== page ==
American Collections blog

27 October 2021

The Day of the Dead Celebration. A safe space to share the stories and memories of our lost ones

Death is one of the most difficult topics to accept and understand as humans, maybe knowing how other communities and societies deal with this will give us a new understanding of the many ways we can see loss and even our own death.

It is important to be able to talk and think about this topic especially with the Covid-19 crisis and the sudden loss of family members, friends, neighbors, and colleagues. We should be able to have the chance to think a bit more about death and what it means to us.

This is why I wanted to share with you my experience with the present concept of death in my life. I am from Milpa Alta, a small Nahua village located in the southeast of Mexico City and like many Mexicans, every November 1st and 2nd we get ready for the Micailhuitl known as the Day of the Dead.

The celebration could sound creepy and the whole idea of having a celebration and being festive about death may not let you appreciate the healing effect that this event has on the people who grieve and how this helps the members of a community to deal with the loss of a loved one.

Imagine a safe space where you can talk about this difficult subject with others, a place where everyone relates with your feelings, a place that is even going to push your creativity to build an altar decorated with flowers, sugar skulls, papel picado (perforated tissue paper), candles, and food.

The Day of the Dead celebration is that kind of safe and creative space where memories, grief and the chance to connect and share with your community become real. This celebration provides a healthy, festive, and therapeutic space to cope with the pain and suffering.

The British Library holds collections from many parts of the world written in different languages providing the readers the chance to enjoy the diversity of the world we live in. So, in addition, it is not surprising that I found a couple of books in these collections from my hometown.

I choose three of these publications that are particularly important and this is because the books were written in the native Nahuatl language and because they had the memories of a Nahua woman from my village named Luz Jiménez, a remarkable storyteller who is also known as the most painted woman in Mexico.

She was depicted in countless works by some of the most renowned artists working in Mexico in the first half of the 20th century such as Diego Rivera, Jean Charlot, Tina Modotti, Fernando Leal and Edward Weston.

Her collaboration with anthropologists and linguists made possible the publication of her texts as literary and historical works that she authored and translated, but she was always billed as an informant who in her lifetime never got recognition as an author.

Jiménez’s memories of the times of the Mexican Revolution were published in a bilingual Nahuatl-Spanish edition as De Porfirio Díaz a Zapata: memoria náhuatl de Milpa Alta, 1968 (BL shelfmark: X.709/29934).

 

Title page of the bilingual Nahuatl-Spanish edition of Luz Jiménez. De Porfirio Díaz a Zapata: memoria náhuatl de Milpa Alta, 1968 (BL shelfmark: X.709/29934)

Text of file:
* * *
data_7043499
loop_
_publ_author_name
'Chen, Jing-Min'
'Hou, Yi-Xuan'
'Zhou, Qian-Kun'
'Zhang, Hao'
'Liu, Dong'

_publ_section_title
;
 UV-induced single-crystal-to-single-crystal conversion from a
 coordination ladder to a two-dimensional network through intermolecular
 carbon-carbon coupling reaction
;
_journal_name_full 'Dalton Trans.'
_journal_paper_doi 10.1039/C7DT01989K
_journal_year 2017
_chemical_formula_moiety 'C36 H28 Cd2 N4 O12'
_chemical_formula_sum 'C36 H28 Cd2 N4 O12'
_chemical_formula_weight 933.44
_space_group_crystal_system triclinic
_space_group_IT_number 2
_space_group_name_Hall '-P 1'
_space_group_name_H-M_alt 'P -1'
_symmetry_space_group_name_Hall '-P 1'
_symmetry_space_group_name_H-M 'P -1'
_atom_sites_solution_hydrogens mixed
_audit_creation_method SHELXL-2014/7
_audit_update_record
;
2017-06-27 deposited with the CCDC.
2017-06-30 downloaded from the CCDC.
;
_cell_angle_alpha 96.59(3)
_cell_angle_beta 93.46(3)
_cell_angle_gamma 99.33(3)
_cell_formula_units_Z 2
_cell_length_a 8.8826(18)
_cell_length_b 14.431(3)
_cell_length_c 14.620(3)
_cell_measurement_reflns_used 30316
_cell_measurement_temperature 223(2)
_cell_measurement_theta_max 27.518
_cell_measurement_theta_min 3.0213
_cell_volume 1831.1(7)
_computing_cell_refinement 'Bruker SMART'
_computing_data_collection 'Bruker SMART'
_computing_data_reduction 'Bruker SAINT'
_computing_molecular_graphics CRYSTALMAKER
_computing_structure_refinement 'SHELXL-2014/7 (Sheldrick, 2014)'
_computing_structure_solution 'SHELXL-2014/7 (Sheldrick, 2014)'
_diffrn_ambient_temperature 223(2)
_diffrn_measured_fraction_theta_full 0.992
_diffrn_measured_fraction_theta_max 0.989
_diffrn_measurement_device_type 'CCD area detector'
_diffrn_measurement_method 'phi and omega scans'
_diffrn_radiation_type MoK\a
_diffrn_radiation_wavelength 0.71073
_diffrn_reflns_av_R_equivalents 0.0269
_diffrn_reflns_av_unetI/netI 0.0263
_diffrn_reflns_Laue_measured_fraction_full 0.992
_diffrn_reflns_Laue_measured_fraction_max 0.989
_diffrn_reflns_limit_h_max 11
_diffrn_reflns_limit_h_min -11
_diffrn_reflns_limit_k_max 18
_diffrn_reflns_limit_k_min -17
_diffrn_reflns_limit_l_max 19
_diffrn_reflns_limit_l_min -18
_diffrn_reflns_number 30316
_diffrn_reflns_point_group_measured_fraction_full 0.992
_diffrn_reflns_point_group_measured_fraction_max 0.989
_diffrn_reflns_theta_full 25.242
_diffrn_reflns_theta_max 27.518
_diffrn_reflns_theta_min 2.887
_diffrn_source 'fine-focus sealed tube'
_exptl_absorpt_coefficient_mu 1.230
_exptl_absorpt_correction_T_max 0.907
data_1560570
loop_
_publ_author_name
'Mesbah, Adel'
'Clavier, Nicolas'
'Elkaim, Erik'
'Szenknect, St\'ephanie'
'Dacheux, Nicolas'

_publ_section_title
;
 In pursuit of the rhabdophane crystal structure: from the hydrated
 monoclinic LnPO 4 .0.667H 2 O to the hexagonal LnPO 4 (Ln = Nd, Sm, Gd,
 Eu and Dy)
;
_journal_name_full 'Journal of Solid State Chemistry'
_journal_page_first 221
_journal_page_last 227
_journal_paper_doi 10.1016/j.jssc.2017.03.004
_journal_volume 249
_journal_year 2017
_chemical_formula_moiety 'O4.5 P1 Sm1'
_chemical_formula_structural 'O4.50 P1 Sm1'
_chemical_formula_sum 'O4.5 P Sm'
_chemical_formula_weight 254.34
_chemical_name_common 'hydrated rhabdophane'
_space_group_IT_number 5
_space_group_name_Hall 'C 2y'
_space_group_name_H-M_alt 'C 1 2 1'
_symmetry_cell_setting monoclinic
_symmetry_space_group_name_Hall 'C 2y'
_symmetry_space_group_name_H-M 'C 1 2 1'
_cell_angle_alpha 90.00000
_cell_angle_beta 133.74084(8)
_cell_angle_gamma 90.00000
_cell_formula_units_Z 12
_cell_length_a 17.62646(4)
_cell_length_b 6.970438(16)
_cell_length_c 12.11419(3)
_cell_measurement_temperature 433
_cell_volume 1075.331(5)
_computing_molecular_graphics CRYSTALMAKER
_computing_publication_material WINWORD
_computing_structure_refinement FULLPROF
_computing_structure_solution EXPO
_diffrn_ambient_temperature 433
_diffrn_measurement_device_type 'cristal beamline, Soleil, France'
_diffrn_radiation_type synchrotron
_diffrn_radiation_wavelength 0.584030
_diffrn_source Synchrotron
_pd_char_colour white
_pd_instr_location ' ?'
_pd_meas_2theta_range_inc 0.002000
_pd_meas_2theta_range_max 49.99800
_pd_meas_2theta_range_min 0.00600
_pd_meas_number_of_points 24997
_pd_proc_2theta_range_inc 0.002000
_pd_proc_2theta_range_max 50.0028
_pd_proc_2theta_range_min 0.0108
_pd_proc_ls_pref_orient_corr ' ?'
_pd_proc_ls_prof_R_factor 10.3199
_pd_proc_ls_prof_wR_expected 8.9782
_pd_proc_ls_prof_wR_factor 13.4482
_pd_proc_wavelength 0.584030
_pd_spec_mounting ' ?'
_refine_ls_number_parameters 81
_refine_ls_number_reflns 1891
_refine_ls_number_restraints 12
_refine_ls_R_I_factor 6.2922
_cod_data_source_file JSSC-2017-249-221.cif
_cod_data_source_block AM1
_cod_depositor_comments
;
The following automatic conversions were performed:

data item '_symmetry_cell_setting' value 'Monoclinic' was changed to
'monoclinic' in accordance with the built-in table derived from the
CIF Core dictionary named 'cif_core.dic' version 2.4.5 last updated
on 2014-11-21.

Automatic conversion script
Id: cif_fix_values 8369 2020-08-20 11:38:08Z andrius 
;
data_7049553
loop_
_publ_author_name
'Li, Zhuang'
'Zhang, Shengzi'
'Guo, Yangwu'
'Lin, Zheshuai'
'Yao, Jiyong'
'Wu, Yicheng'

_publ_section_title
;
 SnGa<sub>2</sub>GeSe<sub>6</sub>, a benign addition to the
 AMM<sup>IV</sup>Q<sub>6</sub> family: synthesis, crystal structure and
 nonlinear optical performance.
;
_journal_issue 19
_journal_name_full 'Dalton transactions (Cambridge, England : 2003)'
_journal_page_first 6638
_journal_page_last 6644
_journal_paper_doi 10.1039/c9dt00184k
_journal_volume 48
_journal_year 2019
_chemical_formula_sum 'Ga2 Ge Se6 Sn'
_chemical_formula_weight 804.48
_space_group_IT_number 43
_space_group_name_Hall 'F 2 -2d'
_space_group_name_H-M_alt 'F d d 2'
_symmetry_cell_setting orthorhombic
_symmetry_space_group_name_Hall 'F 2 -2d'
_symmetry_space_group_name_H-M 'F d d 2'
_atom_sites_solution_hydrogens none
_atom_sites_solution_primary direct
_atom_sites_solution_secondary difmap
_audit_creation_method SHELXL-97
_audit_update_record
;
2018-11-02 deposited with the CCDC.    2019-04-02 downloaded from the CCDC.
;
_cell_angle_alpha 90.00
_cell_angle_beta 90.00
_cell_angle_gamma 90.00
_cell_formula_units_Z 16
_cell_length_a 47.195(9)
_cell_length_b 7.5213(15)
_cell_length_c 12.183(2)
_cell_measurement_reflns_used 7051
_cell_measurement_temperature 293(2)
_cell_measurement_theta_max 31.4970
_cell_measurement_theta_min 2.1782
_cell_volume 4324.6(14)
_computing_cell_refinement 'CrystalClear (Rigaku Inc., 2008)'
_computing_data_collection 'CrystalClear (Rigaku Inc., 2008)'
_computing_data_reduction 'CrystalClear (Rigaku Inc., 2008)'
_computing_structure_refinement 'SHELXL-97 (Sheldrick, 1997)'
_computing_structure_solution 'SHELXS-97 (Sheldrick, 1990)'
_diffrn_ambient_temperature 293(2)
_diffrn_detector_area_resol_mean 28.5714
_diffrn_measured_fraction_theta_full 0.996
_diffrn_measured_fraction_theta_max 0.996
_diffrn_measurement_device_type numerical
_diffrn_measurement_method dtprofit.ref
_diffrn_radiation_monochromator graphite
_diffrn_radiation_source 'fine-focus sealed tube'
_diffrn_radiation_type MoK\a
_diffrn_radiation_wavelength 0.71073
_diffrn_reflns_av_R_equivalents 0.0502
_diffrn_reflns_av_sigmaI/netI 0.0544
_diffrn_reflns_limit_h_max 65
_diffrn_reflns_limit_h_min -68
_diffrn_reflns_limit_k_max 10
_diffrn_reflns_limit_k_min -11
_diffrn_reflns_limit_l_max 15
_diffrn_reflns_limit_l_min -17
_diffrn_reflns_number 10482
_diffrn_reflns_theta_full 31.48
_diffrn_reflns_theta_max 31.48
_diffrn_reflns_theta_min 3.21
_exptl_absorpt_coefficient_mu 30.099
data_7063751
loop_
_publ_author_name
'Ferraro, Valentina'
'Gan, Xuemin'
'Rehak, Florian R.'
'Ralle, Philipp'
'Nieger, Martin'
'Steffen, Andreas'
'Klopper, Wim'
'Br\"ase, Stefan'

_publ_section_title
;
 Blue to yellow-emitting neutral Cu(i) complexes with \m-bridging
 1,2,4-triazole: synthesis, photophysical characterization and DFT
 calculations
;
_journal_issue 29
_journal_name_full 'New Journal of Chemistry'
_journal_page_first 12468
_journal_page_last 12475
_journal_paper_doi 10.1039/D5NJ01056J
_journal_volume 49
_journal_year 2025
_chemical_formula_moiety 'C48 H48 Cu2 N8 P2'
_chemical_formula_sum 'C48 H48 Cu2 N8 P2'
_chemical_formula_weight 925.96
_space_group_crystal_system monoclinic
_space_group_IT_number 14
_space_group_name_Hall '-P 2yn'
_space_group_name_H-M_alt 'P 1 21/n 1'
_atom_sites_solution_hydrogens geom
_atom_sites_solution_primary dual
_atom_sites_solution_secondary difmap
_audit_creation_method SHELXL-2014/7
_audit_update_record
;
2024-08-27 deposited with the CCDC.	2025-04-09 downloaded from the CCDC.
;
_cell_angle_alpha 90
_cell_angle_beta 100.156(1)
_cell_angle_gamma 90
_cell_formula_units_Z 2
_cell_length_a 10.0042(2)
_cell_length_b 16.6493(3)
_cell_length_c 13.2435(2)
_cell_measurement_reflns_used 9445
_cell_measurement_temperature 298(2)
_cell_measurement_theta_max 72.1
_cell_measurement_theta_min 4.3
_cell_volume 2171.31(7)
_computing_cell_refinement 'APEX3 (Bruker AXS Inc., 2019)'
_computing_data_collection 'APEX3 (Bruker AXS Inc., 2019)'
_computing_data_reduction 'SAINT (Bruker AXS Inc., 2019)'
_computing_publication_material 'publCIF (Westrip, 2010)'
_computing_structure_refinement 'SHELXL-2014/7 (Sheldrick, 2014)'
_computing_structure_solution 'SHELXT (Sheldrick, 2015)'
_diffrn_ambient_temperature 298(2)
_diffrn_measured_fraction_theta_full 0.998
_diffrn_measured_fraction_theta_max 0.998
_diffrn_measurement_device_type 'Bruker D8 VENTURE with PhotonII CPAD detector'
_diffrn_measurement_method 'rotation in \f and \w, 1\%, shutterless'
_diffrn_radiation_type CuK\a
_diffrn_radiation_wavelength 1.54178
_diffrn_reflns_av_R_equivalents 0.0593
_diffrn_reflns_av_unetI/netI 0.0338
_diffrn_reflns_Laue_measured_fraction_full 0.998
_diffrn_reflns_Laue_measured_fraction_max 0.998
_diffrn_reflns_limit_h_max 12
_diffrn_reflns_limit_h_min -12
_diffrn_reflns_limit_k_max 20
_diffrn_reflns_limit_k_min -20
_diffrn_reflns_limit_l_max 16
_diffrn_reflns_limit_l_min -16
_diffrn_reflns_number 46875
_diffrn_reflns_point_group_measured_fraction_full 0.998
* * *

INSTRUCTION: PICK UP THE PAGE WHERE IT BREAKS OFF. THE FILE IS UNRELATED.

Title page of the bilingual Nahuatl-Spanish edition of Luz Jiménez. De Porfirio Díaz a Zapata: memoria náhuatl de Milpa Alta, 1968 (BL shelfmark: X.709/29934)

 

In 1972, a bilingual Nahuatl-English edition was published as Life and Death in Milpa Alta. A Nahuatl Chronicle of Díaz and Zapata edited by Fernando Horcasitas, from the Nahuatl recollections of Doña Luz Jiménez (BL shelfmark 74/26082). The following description of the Day of the Dead in Milpa Alta comes from this edition. 

 

Title page of the bilingual edition Life and Death in Milpa Alta. A Nahuatl Chronicle of Díaz and Zapata, edited by Fernando Horcasitas
Title page of the bilingual edition Life and Death in Milpa Alta. A Nahuatl Chronicle of Díaz and Zapata, edited by Fernando Horcasitas

 

During the night between November 1 and 2, the head of the household of Milpa Alta is proud of his ofrenda a table set up with stews, candles, bread, liquor, glasses of water, candles, and cigarettes for the Faithful Departed. All night the members of the family accompany the "little dead ones," the beloved ancestors who have come to spend this one night of the year among the living. (Horcasitas, 1972:75)

 

Jimenez’s stories appear, again in a Nahuatl-Spanish edition, as Los cuentos en Náhuatl de Doña Luz Jiménez, 1979, collected by Fernando Horcasitas and Sarah O. Ford (BL shelfmark X.950/12883).

 

Front cover of the Nahuatl-Spanish edition Los cuentos en Náhuatl de Doña Luz Jiménez, 1979, collected by Fernando Horcasitas and Sarah O. Ford (BL shelfmark X.950/12883)
Front cover of the Nahuatl-Spanish edition Los cuentos en Náhuatl de Doña Luz Jiménez, 1979, collected by Fernando Horcasitas and Sarah O. Ford (BL shelfmark X.950/12883)

 

The book contains, among many others, the story of a young man who didn’t believe in the Day of the Dead and how he learned a lesson when he saw the dead coming to his town.

These books were published more than fifty years ago but the events described in them are not very different from the ones I experienced in my own time. Let me tell you how the Day of the Dead is nowadays in Milpa Alta.

 

A photograph showing a detail of a Day of the Dead altar in Mexico, the image shows candles, apples, guavas, oranges, tangerines, bananas, marigold flowers, decorated sugar skulls and colourful perforated tissue paper.
A Day of the Dead Altar in Milpa Alta. Picture by Isela Xospa

 

Everybody in my home town knows that a big and special Momoxtle or Ofrenda (altar) will be set up for the people who no longer live with us, but especially at the house of a person that recently passed away. Tamales (a traditional corn dish) and homemade bread will be made at the family house and neighbours will come to help with the preparations.